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Are Institutions Heavily Invested In Legal & General Group Plc's (LON:LGEN) Shares?

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If you want to know who really controls Legal & General Group Plc (LON:LGEN), then you'll have to look at the makeup of its share registry. Generally speaking, as a company grows, institutions will increase their ownership. Conversely, insiders often decrease their ownership over time. We also tend to see lower insider ownership in companies that were previously publicly owned.

Legal & General Group is a pretty big company. It has a market capitalization of UK£14b. Normally institutions would own a significant portion of a company this size. Taking a look at our data on the ownership groups (below), it seems that institutions are noticeable on the share registry. Let's delve deeper into each type of owner, to discover more about Legal & General Group.

Check out our latest analysis for Legal & General Group

ownership-breakdown
ownership-breakdown

What Does The Institutional Ownership Tell Us About Legal & General Group?

Many institutions measure their performance against an index that approximates the local market. So they usually pay more attention to companies that are included in major indices.

Legal & General Group already has institutions on the share registry. Indeed, they own a respectable stake in the company. This can indicate that the company has a certain degree of credibility in the investment community. However, it is best to be wary of relying on the supposed validation that comes with institutional investors. They too, get it wrong sometimes. If multiple institutions change their view on a stock at the same time, you could see the share price drop fast. It's therefore worth looking at Legal & General Group's earnings history below. Of course, the future is what really matters.

earnings-and-revenue-growth
earnings-and-revenue-growth

Investors should note that institutions actually own more than half the company, so they can collectively wield significant power. Legal & General Group is not owned by hedge funds. BlackRock, Inc. is currently the company's largest shareholder with 7.7% of shares outstanding. In comparison, the second and third largest shareholders hold about 4.1% and 3.6% of the stock.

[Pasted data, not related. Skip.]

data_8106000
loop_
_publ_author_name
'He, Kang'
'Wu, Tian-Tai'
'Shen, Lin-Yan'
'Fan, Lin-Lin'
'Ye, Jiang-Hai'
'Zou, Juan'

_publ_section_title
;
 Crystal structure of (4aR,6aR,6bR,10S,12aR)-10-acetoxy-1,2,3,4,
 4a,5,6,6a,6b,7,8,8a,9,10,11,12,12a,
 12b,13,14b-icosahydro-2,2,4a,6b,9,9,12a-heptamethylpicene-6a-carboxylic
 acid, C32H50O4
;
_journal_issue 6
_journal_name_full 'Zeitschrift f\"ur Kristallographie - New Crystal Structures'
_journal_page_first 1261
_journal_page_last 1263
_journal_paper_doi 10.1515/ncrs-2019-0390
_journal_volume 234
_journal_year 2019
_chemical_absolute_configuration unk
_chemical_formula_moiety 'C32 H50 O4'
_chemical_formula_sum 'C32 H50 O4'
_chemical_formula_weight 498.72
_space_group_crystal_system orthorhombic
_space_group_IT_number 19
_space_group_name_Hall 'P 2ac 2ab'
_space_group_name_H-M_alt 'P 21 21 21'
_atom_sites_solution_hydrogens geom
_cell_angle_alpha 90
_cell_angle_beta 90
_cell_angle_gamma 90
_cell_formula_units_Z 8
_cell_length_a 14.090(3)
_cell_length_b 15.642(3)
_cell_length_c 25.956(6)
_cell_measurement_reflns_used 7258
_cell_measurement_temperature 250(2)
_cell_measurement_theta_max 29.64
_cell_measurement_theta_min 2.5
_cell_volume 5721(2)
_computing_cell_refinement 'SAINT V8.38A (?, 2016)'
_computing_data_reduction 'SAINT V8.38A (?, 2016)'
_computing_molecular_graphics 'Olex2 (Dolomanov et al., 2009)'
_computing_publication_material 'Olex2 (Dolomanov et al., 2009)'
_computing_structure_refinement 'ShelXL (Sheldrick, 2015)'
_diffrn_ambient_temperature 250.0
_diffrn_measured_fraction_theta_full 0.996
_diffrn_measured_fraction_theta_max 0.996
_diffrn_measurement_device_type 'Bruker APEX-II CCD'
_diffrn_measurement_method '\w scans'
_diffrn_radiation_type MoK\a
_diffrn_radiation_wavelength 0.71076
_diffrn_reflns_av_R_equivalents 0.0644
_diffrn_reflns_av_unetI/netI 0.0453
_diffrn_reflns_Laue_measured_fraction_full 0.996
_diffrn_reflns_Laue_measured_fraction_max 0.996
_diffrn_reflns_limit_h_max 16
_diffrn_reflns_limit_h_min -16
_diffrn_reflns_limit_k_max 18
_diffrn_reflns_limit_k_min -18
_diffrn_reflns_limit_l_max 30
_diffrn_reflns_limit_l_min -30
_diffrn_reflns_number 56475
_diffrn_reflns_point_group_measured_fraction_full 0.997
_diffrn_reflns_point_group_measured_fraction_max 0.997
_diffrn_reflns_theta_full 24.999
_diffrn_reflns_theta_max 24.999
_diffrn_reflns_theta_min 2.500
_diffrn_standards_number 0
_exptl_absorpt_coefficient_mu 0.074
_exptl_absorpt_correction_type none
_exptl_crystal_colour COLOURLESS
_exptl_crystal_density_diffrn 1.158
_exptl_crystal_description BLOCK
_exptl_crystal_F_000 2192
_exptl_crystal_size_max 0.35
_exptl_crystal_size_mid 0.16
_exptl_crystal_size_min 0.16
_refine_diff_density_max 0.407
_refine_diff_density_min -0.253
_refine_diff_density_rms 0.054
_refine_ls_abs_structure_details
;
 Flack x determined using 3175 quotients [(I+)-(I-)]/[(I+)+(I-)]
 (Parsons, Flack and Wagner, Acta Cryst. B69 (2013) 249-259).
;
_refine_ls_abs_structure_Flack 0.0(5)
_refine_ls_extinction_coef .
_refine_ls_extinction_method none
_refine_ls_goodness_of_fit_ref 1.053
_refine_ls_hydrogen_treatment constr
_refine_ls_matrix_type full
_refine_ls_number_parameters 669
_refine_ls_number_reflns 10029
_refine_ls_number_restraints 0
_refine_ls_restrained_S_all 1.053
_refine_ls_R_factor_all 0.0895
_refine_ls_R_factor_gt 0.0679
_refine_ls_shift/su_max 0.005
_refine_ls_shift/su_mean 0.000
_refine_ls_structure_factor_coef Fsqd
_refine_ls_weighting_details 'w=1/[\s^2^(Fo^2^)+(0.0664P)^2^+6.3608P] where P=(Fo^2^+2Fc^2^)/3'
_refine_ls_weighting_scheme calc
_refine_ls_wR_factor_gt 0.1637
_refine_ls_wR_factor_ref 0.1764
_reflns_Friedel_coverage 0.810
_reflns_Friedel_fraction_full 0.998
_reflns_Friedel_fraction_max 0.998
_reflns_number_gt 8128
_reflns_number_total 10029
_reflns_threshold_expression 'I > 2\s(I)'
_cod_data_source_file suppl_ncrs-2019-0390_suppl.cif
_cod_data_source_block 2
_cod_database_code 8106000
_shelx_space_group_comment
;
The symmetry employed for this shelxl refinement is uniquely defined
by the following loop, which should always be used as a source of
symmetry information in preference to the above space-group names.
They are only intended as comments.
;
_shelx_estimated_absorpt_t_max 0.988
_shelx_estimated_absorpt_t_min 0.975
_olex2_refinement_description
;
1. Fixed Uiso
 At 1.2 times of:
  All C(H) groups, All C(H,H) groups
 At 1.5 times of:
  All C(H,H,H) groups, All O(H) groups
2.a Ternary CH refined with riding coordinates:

A deeper look at our ownership data shows that the top 25 shareholders collectively hold less than half of the register, suggesting a large group of small holders where no single shareholder has a majority.

Researching institutional ownership is a good way to gauge and filter a stock's expected performance. The same can be achieved by studying analyst sentiments. There are a reasonable number of analysts covering the stock, so it might be useful to find out their aggregate view on the future.

Insider Ownership Of Legal & General Group

The definition of an insider can differ slightly between different countries, but members of the board of directors always count. The company management answer to the board and the latter should represent the interests of shareholders. Notably, sometimes top-level managers are on the board themselves.

I generally consider insider ownership to be a good thing. However, on some occasions it makes it more difficult for other shareholders to hold the board accountable for decisions.

Our information suggests that Legal & General Group Plc insiders own under 1% of the company. Being so large, we would not expect insiders to own a large proportion of the stock. Collectively, they own UK£14m of stock. It is good to see board members owning shares, but it might be worth checking if those insiders have been buying.

General Public Ownership

With a 17% ownership, the general public, mostly comprising of individual investors, have some degree of sway over Legal & General Group. While this group can't necessarily call the shots, it can certainly have a real influence on how the company is run.

Next Steps:

It's always worth thinking about the different groups who own shares in a company. But to understand Legal & General Group better, we need to consider many other factors. Consider for instance, the ever-present spectre of investment risk. We've identified 2 warning signs with Legal & General Group (at least 1 which makes us a bit uncomfortable) , and understanding them should be part of your investment process.

But ultimately it is the future, not the past, that will determine how well the owners of this business will do. Therefore we think it advisable to take a look at this free report showing whether analysts are predicting a brighter future.

NB: Figures in this article are calculated using data from the last twelve months, which refer to the 12-month period ending on the last date of the month the financial statement is dated. This may not be consistent with full year annual report figures.

Have feedback on this article? Concerned about the content? Get in touch with us directly. Alternatively, email editorial-team (at) simplywallst.com.

This article by Simply Wall St is general in nature. We provide commentary based on historical data and analyst forecasts only using an unbiased methodology and our articles are not intended to be financial advice. It does not constitute a recommendation to buy or sell any stock, and does not take account of your objectives, or your financial situation. We aim to bring you long-term focused analysis driven by fundamental data. Note that our analysis may not factor in the latest price-sensitive company announcements or qualitative material. Simply Wall St has no position in any stocks mentioned.